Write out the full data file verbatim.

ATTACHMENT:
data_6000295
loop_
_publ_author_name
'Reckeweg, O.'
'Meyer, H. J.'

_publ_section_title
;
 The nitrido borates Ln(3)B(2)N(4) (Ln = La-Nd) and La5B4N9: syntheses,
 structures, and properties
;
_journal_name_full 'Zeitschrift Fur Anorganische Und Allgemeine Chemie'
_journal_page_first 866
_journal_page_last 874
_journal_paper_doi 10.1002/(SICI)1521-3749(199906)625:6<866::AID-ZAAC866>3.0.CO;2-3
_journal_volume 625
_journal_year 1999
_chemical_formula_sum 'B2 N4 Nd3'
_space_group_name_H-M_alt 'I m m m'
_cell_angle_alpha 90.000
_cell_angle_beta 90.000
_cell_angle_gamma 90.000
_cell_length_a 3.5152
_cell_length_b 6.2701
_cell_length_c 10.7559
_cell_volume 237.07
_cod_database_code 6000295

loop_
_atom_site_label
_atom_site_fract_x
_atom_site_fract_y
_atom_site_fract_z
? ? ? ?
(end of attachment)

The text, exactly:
data_6000295
loop_
_publ_author_name
'Reckeweg, O.'
'Meyer, H. J.'

_publ_section_title
;
 The nitrido borates Ln(3)B(2)N(4) (Ln = La-Nd) and La5B4N9: syntheses,
 structures, and properties
;
_journal_name_full 'Zeitschrift Fur Anorganische Und Allgemeine Chemie'
_journal_page_first 866
_journal_page_last 874
_journal_paper_doi 10.1002/(SICI)1521-3749(199906)625:6<866::AID-ZAAC866>3.0.CO;2-3
_journal_volume 625
_journal_year 1999
_chemical_formula_sum 'B2 N4 Nd3'
_space_group_name_H-M_alt 'I m m m'
_cell_angle_alpha 90.000
_cell_angle_beta 90.000
_cell_angle_gamma 90.000
_cell_length_a 3.5152
_cell_length_b 6.2701
_cell_length_c 10.7559
_cell_volume 237.07
_cod_database_code 6000295

loop_
_atom_site_label
_atom_site_fract_x
_atom_site_fract_y
_atom_site_fract_z
? ? ? ?